Saturday, April 4, A.D. 33 began for the Jews at what we now consider six o’clock in the evening. It was the Sabbath, the seventh day of the week, which God commanded in the law of Moses to be kept as a holy day of rest in memory of the day God rested from his creative cosmic work (Exodus 20:8).

And it was a high Sabbath, because it was the Passover, the high feast which God commanded in the law of Moses to be kept in memory of the night when the blood of an innocent lamb shielded God’s people from his angel of lethal judgment on Egypt (Exodus 12).

But no one yet understood that this Sabbath was far higher than any that had been kept since God’s ancient day of holy rest. And no one yet understood that this Passover was far holier than even the first Passover — that the Egyptian Passover was, in fact, foreshadowing this ultimate Passover.

God Finished His Work

By six o’clock, the Passover Lamb of God had been dead three hours, having been slaughtered on a cross-altar outside the city. Fresh traces of his sacrificial blood still marked moments of agony and horror in the governor’s palace, along the road, and on the ignominious hill called “The Skull.”

Late afternoon on Friday, the Lamb’s body had been courageously secured from Pilate by a member of the Sanhedrin, the very council that had secured from Pilate the Lamb’s execution. And in order to keep this highest of Sabbaths holy, the sympathetic Sanhedrin member, with the covert help of another member, had hastily placed the Lamb that was slain in criminal dishonor in a grave of aristocratic honor (Matthew [27:57]–60; John [19:38]–42). It was one more twist of providential irony. One more fulfillment of divine prophecy (Isaiah 53:9).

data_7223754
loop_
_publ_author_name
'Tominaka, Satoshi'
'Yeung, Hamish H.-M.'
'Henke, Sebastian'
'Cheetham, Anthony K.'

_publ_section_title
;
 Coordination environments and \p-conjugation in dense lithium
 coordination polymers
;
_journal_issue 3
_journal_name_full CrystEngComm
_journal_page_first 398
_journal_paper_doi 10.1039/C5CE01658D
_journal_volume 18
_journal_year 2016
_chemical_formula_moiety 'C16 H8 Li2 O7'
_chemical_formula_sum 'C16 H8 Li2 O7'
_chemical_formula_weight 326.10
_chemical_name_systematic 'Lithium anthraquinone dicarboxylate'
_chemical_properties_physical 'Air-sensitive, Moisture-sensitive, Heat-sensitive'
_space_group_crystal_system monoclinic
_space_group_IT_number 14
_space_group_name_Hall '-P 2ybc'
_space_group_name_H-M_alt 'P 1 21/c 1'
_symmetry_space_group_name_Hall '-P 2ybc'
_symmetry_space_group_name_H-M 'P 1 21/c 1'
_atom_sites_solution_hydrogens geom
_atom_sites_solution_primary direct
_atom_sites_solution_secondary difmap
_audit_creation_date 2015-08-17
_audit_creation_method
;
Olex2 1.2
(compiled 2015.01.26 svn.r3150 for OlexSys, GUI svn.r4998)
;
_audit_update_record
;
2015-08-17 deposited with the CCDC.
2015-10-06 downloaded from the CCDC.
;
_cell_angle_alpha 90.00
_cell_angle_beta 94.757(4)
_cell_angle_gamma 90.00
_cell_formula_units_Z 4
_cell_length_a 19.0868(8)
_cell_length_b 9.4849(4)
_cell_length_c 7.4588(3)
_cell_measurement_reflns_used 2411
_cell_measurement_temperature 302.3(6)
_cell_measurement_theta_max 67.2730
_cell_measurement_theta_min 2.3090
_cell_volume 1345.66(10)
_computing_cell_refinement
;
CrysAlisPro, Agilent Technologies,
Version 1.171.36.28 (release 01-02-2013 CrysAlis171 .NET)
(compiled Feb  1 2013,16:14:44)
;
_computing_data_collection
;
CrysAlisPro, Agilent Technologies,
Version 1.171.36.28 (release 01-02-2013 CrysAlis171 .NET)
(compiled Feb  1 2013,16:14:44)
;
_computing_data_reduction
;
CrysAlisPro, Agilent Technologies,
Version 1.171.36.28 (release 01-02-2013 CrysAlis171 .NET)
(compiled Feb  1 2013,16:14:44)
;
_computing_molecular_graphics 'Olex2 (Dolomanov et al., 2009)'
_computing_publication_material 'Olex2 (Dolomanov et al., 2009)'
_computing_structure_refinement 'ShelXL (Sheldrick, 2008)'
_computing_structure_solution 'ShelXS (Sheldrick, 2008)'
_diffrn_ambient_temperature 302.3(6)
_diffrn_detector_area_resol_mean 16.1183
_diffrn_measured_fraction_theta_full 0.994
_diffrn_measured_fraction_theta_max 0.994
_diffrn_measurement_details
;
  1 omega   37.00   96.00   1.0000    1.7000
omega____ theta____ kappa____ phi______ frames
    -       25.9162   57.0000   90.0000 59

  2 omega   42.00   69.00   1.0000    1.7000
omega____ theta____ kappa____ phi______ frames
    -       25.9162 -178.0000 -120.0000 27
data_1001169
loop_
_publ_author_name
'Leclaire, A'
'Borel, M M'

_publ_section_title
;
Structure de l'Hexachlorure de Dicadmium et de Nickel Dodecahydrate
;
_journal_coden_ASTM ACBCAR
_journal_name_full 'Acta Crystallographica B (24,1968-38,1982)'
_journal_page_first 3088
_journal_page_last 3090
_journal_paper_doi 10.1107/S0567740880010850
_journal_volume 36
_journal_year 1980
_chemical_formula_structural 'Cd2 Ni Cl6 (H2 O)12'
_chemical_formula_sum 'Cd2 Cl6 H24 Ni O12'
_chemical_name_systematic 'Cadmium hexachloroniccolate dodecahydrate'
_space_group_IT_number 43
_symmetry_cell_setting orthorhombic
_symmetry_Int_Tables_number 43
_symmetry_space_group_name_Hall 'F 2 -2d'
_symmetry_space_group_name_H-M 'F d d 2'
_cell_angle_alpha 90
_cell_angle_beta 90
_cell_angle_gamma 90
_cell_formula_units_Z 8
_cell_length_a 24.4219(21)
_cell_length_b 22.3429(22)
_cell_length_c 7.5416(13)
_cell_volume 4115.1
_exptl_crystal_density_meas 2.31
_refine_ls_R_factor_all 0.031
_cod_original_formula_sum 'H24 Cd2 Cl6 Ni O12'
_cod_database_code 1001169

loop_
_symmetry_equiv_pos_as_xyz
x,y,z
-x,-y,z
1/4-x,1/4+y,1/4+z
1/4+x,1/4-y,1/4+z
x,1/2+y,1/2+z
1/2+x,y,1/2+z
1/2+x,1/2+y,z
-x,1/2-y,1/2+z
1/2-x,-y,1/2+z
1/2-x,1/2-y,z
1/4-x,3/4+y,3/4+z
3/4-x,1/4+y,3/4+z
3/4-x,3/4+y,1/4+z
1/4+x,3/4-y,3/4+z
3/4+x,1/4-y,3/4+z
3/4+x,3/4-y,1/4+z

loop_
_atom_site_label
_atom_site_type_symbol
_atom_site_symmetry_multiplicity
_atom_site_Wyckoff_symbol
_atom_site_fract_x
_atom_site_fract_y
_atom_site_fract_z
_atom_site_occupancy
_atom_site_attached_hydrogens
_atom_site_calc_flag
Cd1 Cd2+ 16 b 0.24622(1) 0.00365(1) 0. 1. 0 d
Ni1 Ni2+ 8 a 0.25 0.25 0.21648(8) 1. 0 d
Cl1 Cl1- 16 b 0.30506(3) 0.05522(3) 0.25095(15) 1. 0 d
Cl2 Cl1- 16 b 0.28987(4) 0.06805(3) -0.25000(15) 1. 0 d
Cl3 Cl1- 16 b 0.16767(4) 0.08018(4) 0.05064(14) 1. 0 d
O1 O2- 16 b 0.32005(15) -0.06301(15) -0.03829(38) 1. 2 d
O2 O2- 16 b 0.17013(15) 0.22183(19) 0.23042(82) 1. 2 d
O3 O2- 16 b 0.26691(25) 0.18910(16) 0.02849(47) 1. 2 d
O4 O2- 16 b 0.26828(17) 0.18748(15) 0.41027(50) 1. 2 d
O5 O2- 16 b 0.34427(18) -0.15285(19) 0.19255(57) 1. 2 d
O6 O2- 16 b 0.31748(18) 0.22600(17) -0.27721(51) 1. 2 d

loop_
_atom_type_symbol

And now, on this highest of holy Sabbaths, beneath a linen shroud, on a cold stone slab behind a large cold stone, lay the body of the Lord of the Sabbath (Matthew 12:8). He had done the holy, horrible work that his Father had asked him to accomplish (John [5:17][12:27]). The Holy One had become unholy so that in him the unholy ones could be made holy (2 Corinthians [5:21]). And just as in ancient ages past, so again on the sixth day he had pronounced this part of his genesis work of new creation “finished” (John [19:30]). And now, once again, “he rested on the seventh day from all his work that he had done” (Genesis 2:2).

A Rest Like None Other

That the mortal flesh of the immortal Word was undergoing the rest of rigor mortis on this Sabbath following his work of supreme sacrifice was no coincidence. Yet this was a rest like none other. His was the inscrutable rest that only the only wise God could have conceived (Romans [16:27]): the holy, disgraceful rest of the sin-cursed death of the blessed, eternally sinless, immortal Son of God.

Who would have dreamed such a thing? “Who has known the mind of the Lord” (Romans [11:34])? The Son, at the direction of the Father, indeed always does all things well (John [5:19]Mark [7:37]).

Written by Jon Bloom

Full story at Desiring God  

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